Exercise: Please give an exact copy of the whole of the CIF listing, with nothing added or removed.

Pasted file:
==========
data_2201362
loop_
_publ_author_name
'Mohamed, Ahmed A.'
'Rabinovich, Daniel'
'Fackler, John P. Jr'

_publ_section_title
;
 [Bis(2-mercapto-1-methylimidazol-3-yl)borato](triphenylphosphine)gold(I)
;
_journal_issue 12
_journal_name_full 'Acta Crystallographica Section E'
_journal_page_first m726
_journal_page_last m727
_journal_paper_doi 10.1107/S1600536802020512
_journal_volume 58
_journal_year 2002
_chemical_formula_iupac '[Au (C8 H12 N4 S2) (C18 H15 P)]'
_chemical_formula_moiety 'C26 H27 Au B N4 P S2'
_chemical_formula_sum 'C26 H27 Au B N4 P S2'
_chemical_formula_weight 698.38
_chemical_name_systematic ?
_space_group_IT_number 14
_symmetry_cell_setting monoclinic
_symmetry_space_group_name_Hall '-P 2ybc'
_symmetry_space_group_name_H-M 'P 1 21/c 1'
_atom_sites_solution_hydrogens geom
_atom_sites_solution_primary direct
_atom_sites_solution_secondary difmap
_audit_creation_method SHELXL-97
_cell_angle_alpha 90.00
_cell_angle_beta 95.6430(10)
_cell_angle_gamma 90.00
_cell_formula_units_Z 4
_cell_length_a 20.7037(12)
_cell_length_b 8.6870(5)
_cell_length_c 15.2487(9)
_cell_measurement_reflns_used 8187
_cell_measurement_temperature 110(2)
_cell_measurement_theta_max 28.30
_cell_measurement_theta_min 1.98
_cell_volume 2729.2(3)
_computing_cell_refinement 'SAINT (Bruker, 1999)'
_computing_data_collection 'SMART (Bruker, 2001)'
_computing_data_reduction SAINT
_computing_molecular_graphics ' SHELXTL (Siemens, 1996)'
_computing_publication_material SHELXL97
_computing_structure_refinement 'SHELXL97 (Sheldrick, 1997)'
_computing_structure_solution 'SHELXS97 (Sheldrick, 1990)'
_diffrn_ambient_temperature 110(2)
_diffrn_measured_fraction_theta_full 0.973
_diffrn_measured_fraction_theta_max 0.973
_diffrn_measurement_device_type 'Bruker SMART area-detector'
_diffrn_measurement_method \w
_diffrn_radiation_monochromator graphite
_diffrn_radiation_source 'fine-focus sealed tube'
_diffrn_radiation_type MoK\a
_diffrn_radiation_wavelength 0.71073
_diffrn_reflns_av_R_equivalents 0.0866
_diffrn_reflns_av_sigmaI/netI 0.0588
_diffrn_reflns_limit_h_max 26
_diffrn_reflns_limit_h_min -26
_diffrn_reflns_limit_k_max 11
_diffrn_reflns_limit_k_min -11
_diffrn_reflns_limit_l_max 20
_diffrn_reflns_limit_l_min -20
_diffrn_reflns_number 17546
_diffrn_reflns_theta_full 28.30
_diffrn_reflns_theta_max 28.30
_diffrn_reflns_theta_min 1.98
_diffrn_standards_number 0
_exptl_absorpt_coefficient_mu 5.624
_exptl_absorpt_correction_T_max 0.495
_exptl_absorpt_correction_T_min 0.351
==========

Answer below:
data_2201362
loop_
_publ_author_name
'Mohamed, Ahmed A.'
'Rabinovich, Daniel'
'Fackler, John P. Jr'

_publ_section_title
;
 [Bis(2-mercapto-1-methylimidazol-3-yl)borato](triphenylphosphine)gold(I)
;
_journal_issue 12
_journal_name_full 'Acta Crystallographica Section E'
_journal_page_first m726
_journal_page_last m727
_journal_paper_doi 10.1107/S1600536802020512
_journal_volume 58
_journal_year 2002
_chemical_formula_iupac '[Au (C8 H12 N4 S2) (C18 H15 P)]'
_chemical_formula_moiety 'C26 H27 Au B N4 P S2'
_chemical_formula_sum 'C26 H27 Au B N4 P S2'
_chemical_formula_weight 698.38
_chemical_name_systematic ?
_space_group_IT_number 14
_symmetry_cell_setting monoclinic
_symmetry_space_group_name_Hall '-P 2ybc'
_symmetry_space_group_name_H-M 'P 1 21/c 1'
_atom_sites_solution_hydrogens geom
_atom_sites_solution_primary direct
_atom_sites_solution_secondary difmap
_audit_creation_method SHELXL-97
_cell_angle_alpha 90.00
_cell_angle_beta 95.6430(10)
_cell_angle_gamma 90.00
_cell_formula_units_Z 4
_cell_length_a 20.7037(12)
_cell_length_b 8.6870(5)
_cell_length_c 15.2487(9)
_cell_measurement_reflns_used 8187
_cell_measurement_temperature 110(2)
_cell_measurement_theta_max 28.30
_cell_measurement_theta_min 1.98
_cell_volume 2729.2(3)
_computing_cell_refinement 'SAINT (Bruker, 1999)'
_computing_data_collection 'SMART (Bruker, 2001)'
_computing_data_reduction SAINT
_computing_molecular_graphics ' SHELXTL (Siemens, 1996)'
_computing_publication_material SHELXL97
_computing_structure_refinement 'SHELXL97 (Sheldrick, 1997)'
_computing_structure_solution 'SHELXS97 (Sheldrick, 1990)'
_diffrn_ambient_temperature 110(2)
_diffrn_measured_fraction_theta_full 0.973
_diffrn_measured_fraction_theta_max 0.973
_diffrn_measurement_device_type 'Bruker SMART area-detector'
_diffrn_measurement_method \w
_diffrn_radiation_monochromator graphite
_diffrn_radiation_source 'fine-focus sealed tube'
_diffrn_radiation_type MoK\a
_diffrn_radiation_wavelength 0.71073
_diffrn_reflns_av_R_equivalents 0.0866
_diffrn_reflns_av_sigmaI/netI 0.0588
_diffrn_reflns_limit_h_max 26
_diffrn_reflns_limit_h_min -26
_diffrn_reflns_limit_k_max 11
_diffrn_reflns_limit_k_min -11
_diffrn_reflns_limit_l_max 20
_diffrn_reflns_limit_l_min -20
_diffrn_reflns_number 17546
_diffrn_reflns_theta_full 28.30
_diffrn_reflns_theta_max 28.30
_diffrn_reflns_theta_min 1.98
_diffrn_standards_number 0
_exptl_absorpt_coefficient_mu 5.624
_exptl_absorpt_correction_T_max 0.495
_exptl_absorpt_correction_T_min 0.351